By Dominic Messier, Founder, Editor and TV Writer
In the world of television, four years may seem like forever and a day between original shows and spin-offs. Or, in the case of revivals (think Murphy Brown, Will & Grace, etc.), it might seem like no time has passed at all.
In the case of Kurt Sutter’s Mayans MC, the anticipated follow-up to his highly praised biker drama Sons of Anarchy, it truly feels good to go home again, albeit in a different club and from a very, very different perspective.
Set roughly two and a half years after the end run on Sons of Anarchy, Mayans MC shifts the focus to the titular rival gang, or at least one of its chapters situated near the Mexico/U.S. border. Rather than focus on its leader and his leadership test running a successful criminal organization, the point of view shifts to that of a prospect with the club, a young but smart up and coming man named Ezekiel “EZ” Reyes (JD Pardo, The Twilight Saga), who’s hoping to be patched in as a full-fledged member so he can join his older brother Angel (Clayton Cardenas.)
The secretive motivations behind EZ’s ambitions are shrouded in mystery for the better part of the pilot episode, but suffice it to say that not all is as it seems with EZ or the club he’s eager to climb up within; internal strife is rampant, power plays always lurk at the slightest sign of weakness, and danger is ever-present in this lucrative but deadly world.
To complicate things, EZ’s former flame Emily (TV’s The Tudors) is now married to the Galindo Cartel’s successor (Danny Pino), who basically dictates most of the Mayans’ plans and directives as part of his growing empire.
Watching this series of events from the sidelines with doubt and reservations is the Reyes patriarch Felipe (Edward James Olmos, Blade Runner, TV’s Battlestar Galactica), who tries to guide his sons the best way he knows, from behind the counter of his local butcher shop.
What is EZ’s mission? What is happening with the Santo Padre charter of the Mayans club? Is war brewing with other clubs, or withing the club hierarchy? Creator Kurt Sutter hopes to answer this and many other questions over the ten episode first season.
I’d be lying if I said it didn’t feel good to revisit Sutter’s fictional world of biker club intrigue and violent passion that worked so well in the original SOA run, which itself was a modernized take on Shakespeare’s Hamlet, right down to the Claudius/Gertrude angle, via a biker club setting.
Like a well-worn kutte (the emblem-adorned sleeveless leather jacket worn by patched in full-fledged club members), that universe and complicated dynamic falls right back into place, especially with a guest appearance by SOA regular Emilio Rivera as Marcus Alvarez, leader of the Oakland Mayans charter, who’d often butted heads with the Sons over seven seasons.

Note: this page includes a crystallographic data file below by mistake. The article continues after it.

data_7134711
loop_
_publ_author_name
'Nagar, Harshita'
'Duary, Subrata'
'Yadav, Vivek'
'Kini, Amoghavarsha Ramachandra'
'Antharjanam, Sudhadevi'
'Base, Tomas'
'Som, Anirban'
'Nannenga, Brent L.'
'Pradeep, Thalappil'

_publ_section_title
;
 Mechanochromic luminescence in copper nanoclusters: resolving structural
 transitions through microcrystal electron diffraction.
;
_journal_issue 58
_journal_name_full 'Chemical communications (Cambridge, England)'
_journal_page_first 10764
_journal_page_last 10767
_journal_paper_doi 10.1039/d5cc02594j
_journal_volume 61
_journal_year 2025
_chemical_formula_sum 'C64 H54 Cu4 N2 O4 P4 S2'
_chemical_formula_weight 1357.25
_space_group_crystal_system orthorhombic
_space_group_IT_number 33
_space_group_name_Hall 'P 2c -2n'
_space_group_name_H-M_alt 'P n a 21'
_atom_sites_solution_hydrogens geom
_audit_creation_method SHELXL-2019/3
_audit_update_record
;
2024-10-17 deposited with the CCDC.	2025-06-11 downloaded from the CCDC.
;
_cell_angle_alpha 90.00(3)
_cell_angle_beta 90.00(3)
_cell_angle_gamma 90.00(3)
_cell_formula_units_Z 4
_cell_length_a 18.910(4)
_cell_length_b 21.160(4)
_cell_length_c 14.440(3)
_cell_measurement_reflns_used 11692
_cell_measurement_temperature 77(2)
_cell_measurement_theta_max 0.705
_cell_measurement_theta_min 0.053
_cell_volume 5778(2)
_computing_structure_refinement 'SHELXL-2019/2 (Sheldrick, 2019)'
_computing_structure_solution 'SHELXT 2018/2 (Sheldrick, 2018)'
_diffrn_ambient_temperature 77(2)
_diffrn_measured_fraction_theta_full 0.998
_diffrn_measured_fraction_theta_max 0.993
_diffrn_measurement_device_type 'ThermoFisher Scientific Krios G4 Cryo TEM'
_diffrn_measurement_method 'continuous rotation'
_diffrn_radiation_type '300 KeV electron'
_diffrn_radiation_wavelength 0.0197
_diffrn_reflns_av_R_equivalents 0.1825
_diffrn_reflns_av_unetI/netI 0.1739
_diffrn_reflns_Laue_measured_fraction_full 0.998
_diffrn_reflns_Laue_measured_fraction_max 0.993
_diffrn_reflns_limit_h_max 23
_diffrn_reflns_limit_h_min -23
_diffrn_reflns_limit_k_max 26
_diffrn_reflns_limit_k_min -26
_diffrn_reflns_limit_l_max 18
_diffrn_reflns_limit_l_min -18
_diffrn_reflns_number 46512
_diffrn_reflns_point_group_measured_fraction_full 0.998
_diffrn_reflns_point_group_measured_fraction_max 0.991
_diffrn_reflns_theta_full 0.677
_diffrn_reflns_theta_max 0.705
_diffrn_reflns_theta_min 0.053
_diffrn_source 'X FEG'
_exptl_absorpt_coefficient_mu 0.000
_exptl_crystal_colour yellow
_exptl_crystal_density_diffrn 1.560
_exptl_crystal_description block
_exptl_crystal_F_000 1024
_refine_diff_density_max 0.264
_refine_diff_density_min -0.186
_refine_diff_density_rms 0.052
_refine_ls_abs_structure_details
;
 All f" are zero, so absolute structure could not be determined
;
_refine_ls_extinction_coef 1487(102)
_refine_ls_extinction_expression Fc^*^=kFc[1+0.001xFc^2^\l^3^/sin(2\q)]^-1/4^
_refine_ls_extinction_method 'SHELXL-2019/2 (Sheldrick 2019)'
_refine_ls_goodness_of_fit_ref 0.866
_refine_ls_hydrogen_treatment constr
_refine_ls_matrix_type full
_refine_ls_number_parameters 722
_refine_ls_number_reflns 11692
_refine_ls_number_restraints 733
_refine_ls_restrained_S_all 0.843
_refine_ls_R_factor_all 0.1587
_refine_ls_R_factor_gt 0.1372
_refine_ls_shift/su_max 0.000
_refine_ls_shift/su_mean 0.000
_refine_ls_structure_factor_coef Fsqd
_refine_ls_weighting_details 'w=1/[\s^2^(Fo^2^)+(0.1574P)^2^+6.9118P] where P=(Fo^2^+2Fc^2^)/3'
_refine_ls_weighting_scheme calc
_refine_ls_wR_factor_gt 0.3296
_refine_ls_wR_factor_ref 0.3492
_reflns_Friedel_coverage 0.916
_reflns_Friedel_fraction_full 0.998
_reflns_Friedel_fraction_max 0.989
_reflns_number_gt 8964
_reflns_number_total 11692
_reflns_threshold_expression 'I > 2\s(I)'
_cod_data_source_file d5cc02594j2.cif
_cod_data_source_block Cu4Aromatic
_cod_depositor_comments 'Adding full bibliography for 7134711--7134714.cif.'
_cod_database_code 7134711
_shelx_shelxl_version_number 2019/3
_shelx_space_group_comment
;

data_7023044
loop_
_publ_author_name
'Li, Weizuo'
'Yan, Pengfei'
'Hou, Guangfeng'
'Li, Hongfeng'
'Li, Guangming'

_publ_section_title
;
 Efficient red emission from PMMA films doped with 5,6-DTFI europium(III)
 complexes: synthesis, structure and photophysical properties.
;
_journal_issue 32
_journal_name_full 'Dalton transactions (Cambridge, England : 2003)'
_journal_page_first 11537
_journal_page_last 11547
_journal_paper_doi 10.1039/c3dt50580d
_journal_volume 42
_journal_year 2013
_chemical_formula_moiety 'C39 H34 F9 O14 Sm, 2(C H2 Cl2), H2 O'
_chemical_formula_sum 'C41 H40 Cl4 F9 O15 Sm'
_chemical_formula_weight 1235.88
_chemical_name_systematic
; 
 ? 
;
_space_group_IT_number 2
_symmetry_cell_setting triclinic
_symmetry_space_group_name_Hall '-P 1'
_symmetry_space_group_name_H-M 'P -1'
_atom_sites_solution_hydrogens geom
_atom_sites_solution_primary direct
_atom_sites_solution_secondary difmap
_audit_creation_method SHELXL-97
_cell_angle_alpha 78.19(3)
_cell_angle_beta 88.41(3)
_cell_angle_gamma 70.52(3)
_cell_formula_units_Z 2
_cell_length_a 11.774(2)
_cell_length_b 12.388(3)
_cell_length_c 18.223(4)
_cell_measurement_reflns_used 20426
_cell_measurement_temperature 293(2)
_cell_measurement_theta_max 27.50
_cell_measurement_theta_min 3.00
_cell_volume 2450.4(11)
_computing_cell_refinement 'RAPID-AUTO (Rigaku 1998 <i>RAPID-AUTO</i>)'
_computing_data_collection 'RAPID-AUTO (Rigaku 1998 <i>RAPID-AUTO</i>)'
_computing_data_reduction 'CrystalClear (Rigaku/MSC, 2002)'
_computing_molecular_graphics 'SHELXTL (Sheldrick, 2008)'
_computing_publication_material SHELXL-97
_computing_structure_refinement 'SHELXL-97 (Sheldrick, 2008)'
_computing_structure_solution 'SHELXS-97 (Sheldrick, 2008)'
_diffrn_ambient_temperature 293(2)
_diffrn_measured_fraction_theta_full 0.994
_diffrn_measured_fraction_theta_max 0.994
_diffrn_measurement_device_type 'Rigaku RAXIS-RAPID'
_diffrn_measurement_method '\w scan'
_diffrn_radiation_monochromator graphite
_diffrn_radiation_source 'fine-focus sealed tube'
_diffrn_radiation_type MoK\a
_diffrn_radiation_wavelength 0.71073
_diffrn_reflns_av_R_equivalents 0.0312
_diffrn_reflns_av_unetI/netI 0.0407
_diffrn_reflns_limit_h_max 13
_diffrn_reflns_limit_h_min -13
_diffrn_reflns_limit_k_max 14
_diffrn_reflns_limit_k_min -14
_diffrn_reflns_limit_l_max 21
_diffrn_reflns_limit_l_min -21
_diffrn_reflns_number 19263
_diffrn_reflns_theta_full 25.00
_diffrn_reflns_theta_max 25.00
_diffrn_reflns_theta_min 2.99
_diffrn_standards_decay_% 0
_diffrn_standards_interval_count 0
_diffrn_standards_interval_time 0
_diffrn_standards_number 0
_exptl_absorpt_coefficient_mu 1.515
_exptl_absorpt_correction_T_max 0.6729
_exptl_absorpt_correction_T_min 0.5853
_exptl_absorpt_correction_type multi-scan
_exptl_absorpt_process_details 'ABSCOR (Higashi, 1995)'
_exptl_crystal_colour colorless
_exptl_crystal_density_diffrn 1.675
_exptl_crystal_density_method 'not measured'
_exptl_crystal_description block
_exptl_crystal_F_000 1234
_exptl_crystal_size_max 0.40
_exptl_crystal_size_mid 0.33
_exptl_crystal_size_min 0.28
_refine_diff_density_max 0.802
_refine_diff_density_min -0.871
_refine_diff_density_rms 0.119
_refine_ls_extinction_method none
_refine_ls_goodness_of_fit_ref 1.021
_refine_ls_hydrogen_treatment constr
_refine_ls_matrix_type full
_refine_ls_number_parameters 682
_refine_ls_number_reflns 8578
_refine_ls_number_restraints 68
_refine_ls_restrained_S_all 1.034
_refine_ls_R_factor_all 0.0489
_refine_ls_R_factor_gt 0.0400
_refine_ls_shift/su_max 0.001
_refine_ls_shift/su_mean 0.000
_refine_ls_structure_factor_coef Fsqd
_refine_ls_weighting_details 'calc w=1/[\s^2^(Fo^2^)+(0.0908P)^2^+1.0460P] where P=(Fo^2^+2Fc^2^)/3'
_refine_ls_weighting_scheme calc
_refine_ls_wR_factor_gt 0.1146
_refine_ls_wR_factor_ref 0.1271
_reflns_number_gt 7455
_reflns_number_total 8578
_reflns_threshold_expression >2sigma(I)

The sheer number of clever reveals within this pilot seems ambitious even by Sutter’s high standards, however thanks to sharp editing, a comfortable narrative pace and a group ensemble of very capable Latino actors, this project looks very possible from the get go, a promising successor to an already popular franchise.
JD Pardo plays it cool as EZ, a gifted, calculating thug with a complicated past now back to haunt him, forcing him to weigh the choices he’s given versus the ones he’s forced into. Edward James Olmos exudes Yoda-like wisdom in every scene. It’s too early to tell what back story exists for Felipe Reyes, but it’s certainly one to look forward to, like a living version of John Teller’s journal, albeit one you can refer to for wise counsel when the crap truly hits the fan.
Danny Pino plays the cartel leader with a double life (ruthless drug lord vs caring family man) with panache while Sarah Bolger brings a certain Gemma-like ferocity to her character, a once lovestruck girl whose life history has taught her to marry up and take control of her life. An interesting brief flashback even has her crossing paths with Katey Sagal’s Gemma Teller in a brief cameo.
The rest of the Santo Padre charter fills up quite nicely, with several colorful characters showing interesting personality traits, like the Sons in the original series. Clayton Cardenas acts as an overly ambitious Icarus-type rank climber whose goals may exceed his capacity to survive.
Below, a behind the scenes look at the series and its cast members:
I keep referring back to the word “promising” while describing this show. Kurt Sutter’s passion in storytelling was obvious during his seven-year run on his SOA series. The high level of intrigue and risk seems just as possible with this show, with a few more twists and turns thrown in.
Much talk has occurred since the end of the previous show in 2014, about a possible prequel tentatively called The First 9, a flashback tale of the founders of the Sons empire. While that project sits on the back burner in whatever stage it stands at, we should be more than happy to get a second look at the Sutterverse from a refreshing angle, and hopefully so for six more seasons to come.